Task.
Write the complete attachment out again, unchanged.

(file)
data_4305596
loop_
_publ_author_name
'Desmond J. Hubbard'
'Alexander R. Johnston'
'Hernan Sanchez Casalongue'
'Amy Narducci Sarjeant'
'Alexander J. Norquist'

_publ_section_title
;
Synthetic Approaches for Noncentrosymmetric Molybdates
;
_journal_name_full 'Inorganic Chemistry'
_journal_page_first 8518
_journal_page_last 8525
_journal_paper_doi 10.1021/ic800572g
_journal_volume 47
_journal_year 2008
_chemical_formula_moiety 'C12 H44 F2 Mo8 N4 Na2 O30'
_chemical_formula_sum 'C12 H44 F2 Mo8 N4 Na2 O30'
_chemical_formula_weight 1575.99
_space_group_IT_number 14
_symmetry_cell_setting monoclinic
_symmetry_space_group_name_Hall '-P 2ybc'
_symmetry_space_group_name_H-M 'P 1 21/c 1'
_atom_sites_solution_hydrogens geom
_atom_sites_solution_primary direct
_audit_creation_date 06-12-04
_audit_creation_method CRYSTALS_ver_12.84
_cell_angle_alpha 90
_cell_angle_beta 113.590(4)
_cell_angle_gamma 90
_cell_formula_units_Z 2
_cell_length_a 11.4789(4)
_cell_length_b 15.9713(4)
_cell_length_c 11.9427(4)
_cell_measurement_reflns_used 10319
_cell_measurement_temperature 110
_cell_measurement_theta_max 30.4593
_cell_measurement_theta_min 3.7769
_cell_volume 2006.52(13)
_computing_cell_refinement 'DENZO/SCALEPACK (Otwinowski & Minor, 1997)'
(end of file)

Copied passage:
data_4305596
loop_
_publ_author_name
'Desmond J. Hubbard'
'Alexander R. Johnston'
'Hernan Sanchez Casalongue'
'Amy Narducci Sarjeant'
'Alexander J. Norquist'

_publ_section_title
;
Synthetic Approaches for Noncentrosymmetric Molybdates
;
_journal_name_full 'Inorganic Chemistry'
_journal_page_first 8518
_journal_page_last 8525
_journal_paper_doi 10.1021/ic800572g
_journal_volume 47
_journal_year 2008
_chemical_formula_moiety 'C12 H44 F2 Mo8 N4 Na2 O30'
_chemical_formula_sum 'C12 H44 F2 Mo8 N4 Na2 O30'
_chemical_formula_weight 1575.99
_space_group_IT_number 14
_symmetry_cell_setting monoclinic
_symmetry_space_group_name_Hall '-P 2ybc'
_symmetry_space_group_name_H-M 'P 1 21/c 1'
_atom_sites_solution_hydrogens geom
_atom_sites_solution_primary direct
_audit_creation_date 06-12-04
_audit_creation_method CRYSTALS_ver_12.84
_cell_angle_alpha 90
_cell_angle_beta 113.590(4)
_cell_angle_gamma 90
_cell_formula_units_Z 2
_cell_length_a 11.4789(4)
_cell_length_b 15.9713(4)
_cell_length_c 11.9427(4)
_cell_measurement_reflns_used 10319
_cell_measurement_temperature 110
_cell_measurement_theta_max 30.4593
_cell_measurement_theta_min 3.7769
_cell_volume 2006.52(13)
_computing_cell_refinement 'DENZO/SCALEPACK (Otwinowski & Minor, 1997)'